Rheumatoid arthritis, or RA, is a systemic disease that causes the body’s immune system to attack itself. Rather than protecting the body’s joints, the body’s immune system produces substances that inflame and destroy the joints.
RA is a painful and degenerative condition that is usually first noticeable in the toes and fingers. In fact, more than 90% of people who suffer from rheumatoid arthritis experience pain, swelling, and stiffness in their toes and ankles.
What Causes Rheumatoid Arthritis?
The exact cause of rheumatoid arthritis is unknown, although research does suggest that one’s genes and family medical history play significant roles. In most cases, the disease is triggered by a chemical or environmental change.
Signs and Symptoms of RA
Common signs and symptoms of rheumatoid arthritis in the feet include:
- Pain and inflammation in the joints
- Swelling in the toes or around the ankle
- Difficulty bending the joint
- Difficulty walking
- Formation of corns or bunions
- Formation of lumps around the joints
- Loss of appetite
- Lack of energy
How is Rheumatoid Arthritis Diagnosed?
Rheumatoid arthritis can be difficult to diagnose because so many of its symptoms can be mistaken for other illnesses. The foot and ankle surgeon will perform a thorough examination of the patient’s feet and ankles. He or she will also review the patient’s personal and family medical history. Blood tests are usually ordered to determine the patient’s rheumatoid factor, which is usually elevated in most cases of RA, and to check the patient for anemia, which is another common sign that the patient may have RA. X-rays may also be ordered to evaluate the extent of deformity or damage to the joints.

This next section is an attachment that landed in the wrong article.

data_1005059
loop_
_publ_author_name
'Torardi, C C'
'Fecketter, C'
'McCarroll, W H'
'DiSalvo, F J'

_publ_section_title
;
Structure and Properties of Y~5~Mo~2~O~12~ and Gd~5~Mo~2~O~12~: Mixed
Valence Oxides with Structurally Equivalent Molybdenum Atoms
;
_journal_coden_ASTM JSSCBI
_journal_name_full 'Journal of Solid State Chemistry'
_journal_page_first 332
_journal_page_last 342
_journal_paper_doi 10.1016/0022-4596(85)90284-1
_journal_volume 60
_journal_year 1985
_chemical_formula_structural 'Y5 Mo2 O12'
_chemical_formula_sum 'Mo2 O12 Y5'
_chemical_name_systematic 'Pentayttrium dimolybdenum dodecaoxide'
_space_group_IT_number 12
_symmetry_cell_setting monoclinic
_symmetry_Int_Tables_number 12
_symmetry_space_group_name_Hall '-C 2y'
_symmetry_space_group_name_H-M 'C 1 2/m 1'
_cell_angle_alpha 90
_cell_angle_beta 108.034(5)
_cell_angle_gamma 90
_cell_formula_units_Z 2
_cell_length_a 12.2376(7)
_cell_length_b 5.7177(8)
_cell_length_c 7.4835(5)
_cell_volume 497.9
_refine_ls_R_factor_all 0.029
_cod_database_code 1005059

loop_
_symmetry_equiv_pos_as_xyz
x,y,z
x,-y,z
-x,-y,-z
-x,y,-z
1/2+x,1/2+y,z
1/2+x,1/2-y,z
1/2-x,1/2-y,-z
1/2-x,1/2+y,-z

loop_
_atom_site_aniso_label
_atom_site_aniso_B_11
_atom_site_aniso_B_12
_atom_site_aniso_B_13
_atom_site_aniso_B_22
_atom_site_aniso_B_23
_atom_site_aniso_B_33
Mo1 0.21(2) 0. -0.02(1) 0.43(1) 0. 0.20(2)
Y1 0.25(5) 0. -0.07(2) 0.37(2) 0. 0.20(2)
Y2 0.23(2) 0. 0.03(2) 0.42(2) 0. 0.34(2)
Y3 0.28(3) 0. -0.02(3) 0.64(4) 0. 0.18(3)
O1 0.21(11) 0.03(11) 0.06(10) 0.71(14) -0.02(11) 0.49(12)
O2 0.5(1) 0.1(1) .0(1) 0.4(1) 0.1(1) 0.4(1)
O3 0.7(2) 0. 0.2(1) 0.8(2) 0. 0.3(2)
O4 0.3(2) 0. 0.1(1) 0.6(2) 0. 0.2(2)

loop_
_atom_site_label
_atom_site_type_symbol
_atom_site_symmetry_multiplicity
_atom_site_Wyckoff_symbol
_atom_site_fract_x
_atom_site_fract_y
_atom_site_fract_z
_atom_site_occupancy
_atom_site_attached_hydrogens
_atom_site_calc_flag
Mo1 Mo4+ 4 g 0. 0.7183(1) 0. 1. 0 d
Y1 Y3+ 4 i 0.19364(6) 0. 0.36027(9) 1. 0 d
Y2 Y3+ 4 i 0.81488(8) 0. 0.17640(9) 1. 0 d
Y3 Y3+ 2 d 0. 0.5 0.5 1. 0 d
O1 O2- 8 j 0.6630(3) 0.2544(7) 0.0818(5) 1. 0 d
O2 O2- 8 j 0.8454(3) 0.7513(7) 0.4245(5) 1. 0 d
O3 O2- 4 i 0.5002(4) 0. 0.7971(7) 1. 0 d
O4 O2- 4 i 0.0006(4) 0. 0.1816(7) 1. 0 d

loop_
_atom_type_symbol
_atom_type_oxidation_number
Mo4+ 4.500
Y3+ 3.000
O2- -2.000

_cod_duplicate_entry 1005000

Non-Surgical Treatment Options for Rheumatoid Arthritis
If a patient is determined to have rheumatoid arthritis, then the foot and ankle surgeon will usually refer him or her to a rheumatologist for specialized medical treatment of the disease. Meanwhile, the foot and ankle surgeon may prescribe special shoes to the patient to help make it easier to walk, or a cane, crutches, or orthotic devices may also be used. Exercise is very important for those with RA, so the foot and ankle surgeon may recommend physical therapy or provide the patient with certain exercises they can perform at home.
When is Surgery Needed?
In some cases where the deformity or loss of cartilage is severe, the foot and ankle surgeon may recommend surgical intervention in order to help improve foot function and alleviate the pain. Surgery is also sometimes used to treat bunions and hammertoes resulting from RA. There are a number of different surgical options available, including fusion and arthroplasty. It is important to note that since RA is a chronic and progressive disease, the long-term success of such surgeries is not entirely known.
Regardless of the case, you surgeon at Pennsylvania Foot and Ankle Associates will discuss all of the conservative and surgical treatment options available to you so you can make the most informed decision about your treatment plan.